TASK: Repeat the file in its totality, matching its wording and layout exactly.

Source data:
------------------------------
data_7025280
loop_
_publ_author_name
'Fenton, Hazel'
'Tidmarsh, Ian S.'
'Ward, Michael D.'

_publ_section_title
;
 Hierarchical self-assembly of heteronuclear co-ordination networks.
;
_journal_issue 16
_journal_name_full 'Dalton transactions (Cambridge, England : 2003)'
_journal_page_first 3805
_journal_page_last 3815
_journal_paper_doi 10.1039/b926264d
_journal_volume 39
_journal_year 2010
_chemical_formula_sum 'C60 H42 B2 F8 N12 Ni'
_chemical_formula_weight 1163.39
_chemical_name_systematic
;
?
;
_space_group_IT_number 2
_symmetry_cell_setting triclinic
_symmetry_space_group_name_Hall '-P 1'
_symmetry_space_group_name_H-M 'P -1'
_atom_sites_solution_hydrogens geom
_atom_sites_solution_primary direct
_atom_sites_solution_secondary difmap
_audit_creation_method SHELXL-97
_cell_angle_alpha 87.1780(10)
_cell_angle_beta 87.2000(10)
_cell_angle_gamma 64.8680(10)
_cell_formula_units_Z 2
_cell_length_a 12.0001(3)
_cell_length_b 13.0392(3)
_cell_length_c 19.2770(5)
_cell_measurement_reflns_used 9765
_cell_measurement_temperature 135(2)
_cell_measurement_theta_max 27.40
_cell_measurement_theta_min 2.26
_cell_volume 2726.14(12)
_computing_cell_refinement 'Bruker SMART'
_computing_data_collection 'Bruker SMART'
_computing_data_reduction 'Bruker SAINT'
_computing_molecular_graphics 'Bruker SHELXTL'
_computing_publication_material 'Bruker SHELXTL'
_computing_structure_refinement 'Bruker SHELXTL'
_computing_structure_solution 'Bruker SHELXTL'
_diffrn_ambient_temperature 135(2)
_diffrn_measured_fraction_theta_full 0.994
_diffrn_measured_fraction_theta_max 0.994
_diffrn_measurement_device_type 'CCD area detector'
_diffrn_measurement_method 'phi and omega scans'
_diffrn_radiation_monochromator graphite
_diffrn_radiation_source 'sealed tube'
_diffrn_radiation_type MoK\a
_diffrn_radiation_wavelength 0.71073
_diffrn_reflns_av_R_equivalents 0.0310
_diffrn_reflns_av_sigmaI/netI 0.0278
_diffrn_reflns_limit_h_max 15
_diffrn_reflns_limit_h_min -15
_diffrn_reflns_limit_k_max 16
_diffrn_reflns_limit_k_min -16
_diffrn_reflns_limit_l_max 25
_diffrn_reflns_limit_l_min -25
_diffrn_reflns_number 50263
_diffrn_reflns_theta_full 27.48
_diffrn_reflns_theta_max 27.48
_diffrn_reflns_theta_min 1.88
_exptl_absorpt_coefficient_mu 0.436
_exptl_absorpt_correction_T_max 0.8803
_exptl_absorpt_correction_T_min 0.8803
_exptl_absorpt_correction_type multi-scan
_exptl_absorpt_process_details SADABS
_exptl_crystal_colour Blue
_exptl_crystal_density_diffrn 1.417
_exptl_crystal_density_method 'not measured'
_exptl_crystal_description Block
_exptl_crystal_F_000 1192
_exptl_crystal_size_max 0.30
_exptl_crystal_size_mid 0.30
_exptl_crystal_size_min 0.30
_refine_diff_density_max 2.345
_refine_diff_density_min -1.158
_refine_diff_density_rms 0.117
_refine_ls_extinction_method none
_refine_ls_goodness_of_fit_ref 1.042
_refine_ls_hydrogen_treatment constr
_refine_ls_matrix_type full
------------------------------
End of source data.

data_7025280
loop_
_publ_author_name
'Fenton, Hazel'
'Tidmarsh, Ian S.'
'Ward, Michael D.'

_publ_section_title
;
 Hierarchical self-assembly of heteronuclear co-ordination networks.
;
_journal_issue 16
_journal_name_full 'Dalton transactions (Cambridge, England : 2003)'
_journal_page_first 3805
_journal_page_last 3815
_journal_paper_doi 10.1039/b926264d
_journal_volume 39
_journal_year 2010
_chemical_formula_sum 'C60 H42 B2 F8 N12 Ni'
_chemical_formula_weight 1163.39
_chemical_name_systematic
;
?
;
_space_group_IT_number 2
_symmetry_cell_setting triclinic
_symmetry_space_group_name_Hall '-P 1'
_symmetry_space_group_name_H-M 'P -1'
_atom_sites_solution_hydrogens geom
_atom_sites_solution_primary direct
_atom_sites_solution_secondary difmap
_audit_creation_method SHELXL-97
_cell_angle_alpha 87.1780(10)
_cell_angle_beta 87.2000(10)
_cell_angle_gamma 64.8680(10)
_cell_formula_units_Z 2
_cell_length_a 12.0001(3)
_cell_length_b 13.0392(3)
_cell_length_c 19.2770(5)
_cell_measurement_reflns_used 9765
_cell_measurement_temperature 135(2)
_cell_measurement_theta_max 27.40
_cell_measurement_theta_min 2.26
_cell_volume 2726.14(12)
_computing_cell_refinement 'Bruker SMART'
_computing_data_collection 'Bruker SMART'
_computing_data_reduction 'Bruker SAINT'
_computing_molecular_graphics 'Bruker SHELXTL'
_computing_publication_material 'Bruker SHELXTL'
_computing_structure_refinement 'Bruker SHELXTL'
_computing_structure_solution 'Bruker SHELXTL'
_diffrn_ambient_temperature 135(2)
_diffrn_measured_fraction_theta_full 0.994
_diffrn_measured_fraction_theta_max 0.994
_diffrn_measurement_device_type 'CCD area detector'
_diffrn_measurement_method 'phi and omega scans'
_diffrn_radiation_monochromator graphite
_diffrn_radiation_source 'sealed tube'
_diffrn_radiation_type MoK\a
_diffrn_radiation_wavelength 0.71073
_diffrn_reflns_av_R_equivalents 0.0310
_diffrn_reflns_av_sigmaI/netI 0.0278
_diffrn_reflns_limit_h_max 15
_diffrn_reflns_limit_h_min -15
_diffrn_reflns_limit_k_max 16
_diffrn_reflns_limit_k_min -16
_diffrn_reflns_limit_l_max 25
_diffrn_reflns_limit_l_min -25
_diffrn_reflns_number 50263
_diffrn_reflns_theta_full 27.48
_diffrn_reflns_theta_max 27.48
_diffrn_reflns_theta_min 1.88
_exptl_absorpt_coefficient_mu 0.436
_exptl_absorpt_correction_T_max 0.8803
_exptl_absorpt_correction_T_min 0.8803
_exptl_absorpt_correction_type multi-scan
_exptl_absorpt_process_details SADABS
_exptl_crystal_colour Blue
_exptl_crystal_density_diffrn 1.417
_exptl_crystal_density_method 'not measured'
_exptl_crystal_description Block
_exptl_crystal_F_000 1192
_exptl_crystal_size_max 0.30
_exptl_crystal_size_mid 0.30
_exptl_crystal_size_min 0.30
_refine_diff_density_max 2.345
_refine_diff_density_min -1.158
_refine_diff_density_rms 0.117
_refine_ls_extinction_method none
_refine_ls_goodness_of_fit_ref 1.042
_refine_ls_hydrogen_treatment constr
_refine_ls_matrix_type full